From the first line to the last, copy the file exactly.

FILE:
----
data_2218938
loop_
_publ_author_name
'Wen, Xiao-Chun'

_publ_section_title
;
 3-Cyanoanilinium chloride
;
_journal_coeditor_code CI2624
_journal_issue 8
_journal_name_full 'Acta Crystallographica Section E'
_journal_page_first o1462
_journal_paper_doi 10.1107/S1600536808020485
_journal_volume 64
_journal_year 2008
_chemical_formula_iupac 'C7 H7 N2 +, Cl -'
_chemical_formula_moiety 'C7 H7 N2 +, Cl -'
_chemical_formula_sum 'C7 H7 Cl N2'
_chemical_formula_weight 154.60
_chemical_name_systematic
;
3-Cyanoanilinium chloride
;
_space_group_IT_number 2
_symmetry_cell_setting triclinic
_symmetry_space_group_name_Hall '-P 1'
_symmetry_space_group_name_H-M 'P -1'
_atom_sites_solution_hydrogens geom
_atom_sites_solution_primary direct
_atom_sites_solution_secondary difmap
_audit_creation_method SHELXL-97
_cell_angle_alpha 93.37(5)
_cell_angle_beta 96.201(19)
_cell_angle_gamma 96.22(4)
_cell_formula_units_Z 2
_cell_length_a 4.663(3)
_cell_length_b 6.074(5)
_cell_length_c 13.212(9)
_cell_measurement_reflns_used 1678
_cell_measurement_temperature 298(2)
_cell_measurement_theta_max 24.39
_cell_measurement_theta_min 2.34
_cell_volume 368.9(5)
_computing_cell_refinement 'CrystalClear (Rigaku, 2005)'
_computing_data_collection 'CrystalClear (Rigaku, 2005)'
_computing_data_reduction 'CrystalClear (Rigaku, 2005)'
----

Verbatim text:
data_2218938
loop_
_publ_author_name
'Wen, Xiao-Chun'

_publ_section_title
;
 3-Cyanoanilinium chloride
;
_journal_coeditor_code CI2624
_journal_issue 8
_journal_name_full 'Acta Crystallographica Section E'
_journal_page_first o1462
_journal_paper_doi 10.1107/S1600536808020485
_journal_volume 64
_journal_year 2008
_chemical_formula_iupac 'C7 H7 N2 +, Cl -'
_chemical_formula_moiety 'C7 H7 N2 +, Cl -'
_chemical_formula_sum 'C7 H7 Cl N2'
_chemical_formula_weight 154.60
_chemical_name_systematic
;
3-Cyanoanilinium chloride
;
_space_group_IT_number 2
_symmetry_cell_setting triclinic
_symmetry_space_group_name_Hall '-P 1'
_symmetry_space_group_name_H-M 'P -1'
_atom_sites_solution_hydrogens geom
_atom_sites_solution_primary direct
_atom_sites_solution_secondary difmap
_audit_creation_method SHELXL-97
_cell_angle_alpha 93.37(5)
_cell_angle_beta 96.201(19)
_cell_angle_gamma 96.22(4)
_cell_formula_units_Z 2
_cell_length_a 4.663(3)
_cell_length_b 6.074(5)
_cell_length_c 13.212(9)
_cell_measurement_reflns_used 1678
_cell_measurement_temperature 298(2)
_cell_measurement_theta_max 24.39
_cell_measurement_theta_min 2.34
_cell_volume 368.9(5)
_computing_cell_refinement 'CrystalClear (Rigaku, 2005)'
_computing_data_collection 'CrystalClear (Rigaku, 2005)'
_computing_data_reduction 'CrystalClear (Rigaku, 2005)'